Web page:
By Roland Murphy for AZBEX

The BEX Leading Market Series Higher Education Capital Projects presentation is consistently one of the highest attended every year. The 2023 session held Dec. 5 at SkySong proved to be no exception.

A near-capacity crowd came out to hear about the latest capital project plans and state of the market perceptions from representatives of Arizona’s three major universities. The panel consisted of:

  • Moderator Cassie Saba (Robertson)DPR Construction SW regional prefab leader;
  • Alexander KohnenArizona State University VP of facilities development and management;
  • Stephanie BauerNorthern Arizona University assistant director of facility services for planning, design and construction; and
  • Ralph BanksUniversity of Arizona executive director of planning, design and construction.

The event was sponsored by DPR Construction.

After brief introductory remarks from BEX Companies Founder and President Rebekah Morris, Saba wasted no time turning to the panelists for quick summations of their project lists and state of operations summaries.

Speaking for NAU, Bauer explained the university’s master plan establishing its framework for the next 10 years was approved by the Arizona Board of Regents in November. She also presented a PowerPoint slide with seven capital projects, most of which are potential and not yet funded. These include academic buildings, student housing, parking structures and conversions of existing facilities to meet the university’s carbon neutrality and sustainability goals.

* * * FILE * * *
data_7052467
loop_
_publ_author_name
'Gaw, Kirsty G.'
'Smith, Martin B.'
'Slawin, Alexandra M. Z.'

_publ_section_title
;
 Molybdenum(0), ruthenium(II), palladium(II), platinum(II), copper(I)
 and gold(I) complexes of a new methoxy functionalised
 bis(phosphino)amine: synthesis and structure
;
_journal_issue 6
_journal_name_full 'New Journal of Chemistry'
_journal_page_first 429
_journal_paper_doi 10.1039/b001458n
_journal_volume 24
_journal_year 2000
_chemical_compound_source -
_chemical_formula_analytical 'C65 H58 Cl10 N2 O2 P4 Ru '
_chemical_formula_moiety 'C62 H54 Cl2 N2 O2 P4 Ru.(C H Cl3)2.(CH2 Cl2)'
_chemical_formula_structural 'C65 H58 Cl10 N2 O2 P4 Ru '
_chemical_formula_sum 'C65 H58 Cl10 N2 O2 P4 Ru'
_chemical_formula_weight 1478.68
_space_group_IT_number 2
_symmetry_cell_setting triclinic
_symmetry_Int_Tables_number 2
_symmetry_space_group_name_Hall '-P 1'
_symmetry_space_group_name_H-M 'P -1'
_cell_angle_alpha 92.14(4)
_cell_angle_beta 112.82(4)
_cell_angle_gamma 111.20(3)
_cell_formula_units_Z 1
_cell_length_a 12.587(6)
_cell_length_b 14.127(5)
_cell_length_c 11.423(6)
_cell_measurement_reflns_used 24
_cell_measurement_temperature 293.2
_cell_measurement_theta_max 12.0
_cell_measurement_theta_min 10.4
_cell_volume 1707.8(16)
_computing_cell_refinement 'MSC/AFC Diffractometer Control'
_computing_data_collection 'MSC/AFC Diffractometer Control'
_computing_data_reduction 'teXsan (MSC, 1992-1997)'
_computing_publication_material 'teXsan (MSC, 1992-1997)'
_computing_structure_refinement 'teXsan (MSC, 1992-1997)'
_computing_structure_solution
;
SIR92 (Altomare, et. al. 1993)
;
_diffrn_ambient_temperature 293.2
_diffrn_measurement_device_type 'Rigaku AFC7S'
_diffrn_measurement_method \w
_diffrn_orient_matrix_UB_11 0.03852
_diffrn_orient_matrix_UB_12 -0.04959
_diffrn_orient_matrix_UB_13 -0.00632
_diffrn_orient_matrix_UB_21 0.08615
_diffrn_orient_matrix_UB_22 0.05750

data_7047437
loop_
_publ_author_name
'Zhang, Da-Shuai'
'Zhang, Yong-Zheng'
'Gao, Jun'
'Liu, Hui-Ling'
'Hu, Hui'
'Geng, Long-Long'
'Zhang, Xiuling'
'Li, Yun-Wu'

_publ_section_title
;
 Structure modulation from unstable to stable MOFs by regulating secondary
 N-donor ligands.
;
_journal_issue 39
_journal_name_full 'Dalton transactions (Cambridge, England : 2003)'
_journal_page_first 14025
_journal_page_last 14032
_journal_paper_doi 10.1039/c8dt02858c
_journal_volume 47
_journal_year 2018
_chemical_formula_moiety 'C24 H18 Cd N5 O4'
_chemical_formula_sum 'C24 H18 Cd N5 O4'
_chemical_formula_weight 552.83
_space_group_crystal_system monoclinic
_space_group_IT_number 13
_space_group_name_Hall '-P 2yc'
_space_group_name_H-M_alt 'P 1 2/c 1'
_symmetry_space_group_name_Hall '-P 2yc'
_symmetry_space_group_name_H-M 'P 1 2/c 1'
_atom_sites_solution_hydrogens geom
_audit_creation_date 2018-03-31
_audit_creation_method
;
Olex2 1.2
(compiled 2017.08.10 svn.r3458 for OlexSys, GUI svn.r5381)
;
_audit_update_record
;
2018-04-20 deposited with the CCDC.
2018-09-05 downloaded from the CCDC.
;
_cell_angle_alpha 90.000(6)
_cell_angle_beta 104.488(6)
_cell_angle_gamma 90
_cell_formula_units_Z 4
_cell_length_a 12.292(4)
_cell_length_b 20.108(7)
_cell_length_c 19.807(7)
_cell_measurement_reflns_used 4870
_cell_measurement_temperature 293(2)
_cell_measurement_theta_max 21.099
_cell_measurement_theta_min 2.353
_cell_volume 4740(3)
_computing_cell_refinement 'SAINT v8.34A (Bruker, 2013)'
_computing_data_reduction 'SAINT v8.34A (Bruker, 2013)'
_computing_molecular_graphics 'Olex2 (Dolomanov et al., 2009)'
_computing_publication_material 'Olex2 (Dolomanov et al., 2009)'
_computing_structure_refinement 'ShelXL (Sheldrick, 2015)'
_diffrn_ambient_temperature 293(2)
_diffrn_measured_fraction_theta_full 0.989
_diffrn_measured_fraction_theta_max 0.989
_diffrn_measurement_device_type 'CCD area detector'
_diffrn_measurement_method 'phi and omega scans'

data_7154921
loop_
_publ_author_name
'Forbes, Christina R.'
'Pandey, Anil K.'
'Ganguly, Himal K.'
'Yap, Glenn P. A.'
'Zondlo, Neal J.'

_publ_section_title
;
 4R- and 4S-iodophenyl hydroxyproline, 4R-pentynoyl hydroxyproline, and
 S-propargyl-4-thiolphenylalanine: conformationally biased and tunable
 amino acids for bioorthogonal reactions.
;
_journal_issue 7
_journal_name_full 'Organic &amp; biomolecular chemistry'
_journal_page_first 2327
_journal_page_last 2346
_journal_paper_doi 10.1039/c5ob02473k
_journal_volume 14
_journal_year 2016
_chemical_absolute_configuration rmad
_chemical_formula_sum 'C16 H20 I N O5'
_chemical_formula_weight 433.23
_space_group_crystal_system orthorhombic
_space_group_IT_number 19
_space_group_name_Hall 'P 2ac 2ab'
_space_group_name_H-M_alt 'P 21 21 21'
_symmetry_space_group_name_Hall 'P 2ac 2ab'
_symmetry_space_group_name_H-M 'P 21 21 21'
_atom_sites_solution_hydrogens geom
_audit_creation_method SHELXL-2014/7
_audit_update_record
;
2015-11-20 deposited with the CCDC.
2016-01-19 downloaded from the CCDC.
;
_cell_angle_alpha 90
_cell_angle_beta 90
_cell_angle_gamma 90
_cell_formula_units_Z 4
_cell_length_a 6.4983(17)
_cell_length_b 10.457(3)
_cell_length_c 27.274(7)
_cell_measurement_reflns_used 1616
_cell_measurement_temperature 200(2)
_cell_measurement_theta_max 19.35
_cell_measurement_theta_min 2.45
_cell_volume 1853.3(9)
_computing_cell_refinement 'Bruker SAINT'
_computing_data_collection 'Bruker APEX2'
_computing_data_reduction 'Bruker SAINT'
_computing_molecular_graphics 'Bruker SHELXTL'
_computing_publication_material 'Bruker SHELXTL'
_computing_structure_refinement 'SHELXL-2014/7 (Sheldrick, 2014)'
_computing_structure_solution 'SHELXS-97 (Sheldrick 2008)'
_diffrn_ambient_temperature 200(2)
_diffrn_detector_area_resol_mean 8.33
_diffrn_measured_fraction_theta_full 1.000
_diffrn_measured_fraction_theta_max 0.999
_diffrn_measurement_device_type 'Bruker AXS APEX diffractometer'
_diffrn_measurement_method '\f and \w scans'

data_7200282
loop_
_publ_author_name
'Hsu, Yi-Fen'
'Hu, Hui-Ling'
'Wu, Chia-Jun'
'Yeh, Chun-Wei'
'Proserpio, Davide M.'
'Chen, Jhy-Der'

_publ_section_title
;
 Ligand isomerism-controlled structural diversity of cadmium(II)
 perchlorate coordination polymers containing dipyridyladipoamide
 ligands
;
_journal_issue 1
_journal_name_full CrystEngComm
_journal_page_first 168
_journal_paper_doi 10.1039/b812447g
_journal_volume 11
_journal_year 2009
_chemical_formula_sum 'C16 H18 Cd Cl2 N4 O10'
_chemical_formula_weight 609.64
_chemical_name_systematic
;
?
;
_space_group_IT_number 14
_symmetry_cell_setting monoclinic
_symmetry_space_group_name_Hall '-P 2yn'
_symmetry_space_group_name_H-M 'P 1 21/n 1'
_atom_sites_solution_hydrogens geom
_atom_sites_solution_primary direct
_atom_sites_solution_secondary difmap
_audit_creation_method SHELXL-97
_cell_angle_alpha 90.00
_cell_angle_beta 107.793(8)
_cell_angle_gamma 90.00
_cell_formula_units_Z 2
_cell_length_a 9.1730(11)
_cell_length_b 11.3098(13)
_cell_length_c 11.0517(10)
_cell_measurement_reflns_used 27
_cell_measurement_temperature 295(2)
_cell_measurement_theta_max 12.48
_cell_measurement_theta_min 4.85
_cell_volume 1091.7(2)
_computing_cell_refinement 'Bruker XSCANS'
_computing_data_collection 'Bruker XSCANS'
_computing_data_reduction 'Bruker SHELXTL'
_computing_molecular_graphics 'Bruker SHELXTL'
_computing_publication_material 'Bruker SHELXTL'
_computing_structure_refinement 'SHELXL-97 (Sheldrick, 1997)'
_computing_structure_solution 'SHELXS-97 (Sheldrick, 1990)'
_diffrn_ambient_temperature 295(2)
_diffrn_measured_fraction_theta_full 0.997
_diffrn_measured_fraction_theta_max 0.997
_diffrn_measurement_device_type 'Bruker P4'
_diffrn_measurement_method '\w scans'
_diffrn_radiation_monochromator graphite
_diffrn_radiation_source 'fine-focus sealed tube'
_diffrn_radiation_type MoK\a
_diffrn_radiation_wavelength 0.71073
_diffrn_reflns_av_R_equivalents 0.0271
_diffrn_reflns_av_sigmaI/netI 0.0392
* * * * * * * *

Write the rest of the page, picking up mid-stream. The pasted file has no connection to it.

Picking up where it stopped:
UArizona’s Banks told the audience the university has 15 or 16 projects on its planning list but that final funding has not yet been established. He mentioned, however, a request for qualifications is currently outstanding for the university’s new art museum project. Responses are due by Dec. 14.

Banks said the art museum will be “a signature piece” for UArizona and that high design quality will be of utmost importance. Because of its importance and prestige, the project will be developed under the Construction Manager at Risk delivery method, rather than the university’s standard Design-Build process.

Design-Build, particularly the two-step process, was an ongoing theme throughout the day. It is UArizona’s standard method, and both NAU and ASU are moving more heavily toward Design-Build as well.

Banks added that many of the potential projects have an added component, in that the university prefers to simultaneously manage upgrades to surrounding services and infrastructure while working on new developments, as the approach is both more efficient and more cost effective.

Kohnen said ASU has improved its processes to be more transparent to both ABOR and the public when it comes to disclosing projects. He said the university had formerly tended to announce projects as they started to move toward development but that ASU is now making a concerted effort to pre-list projects in its Capital Improvement Plan.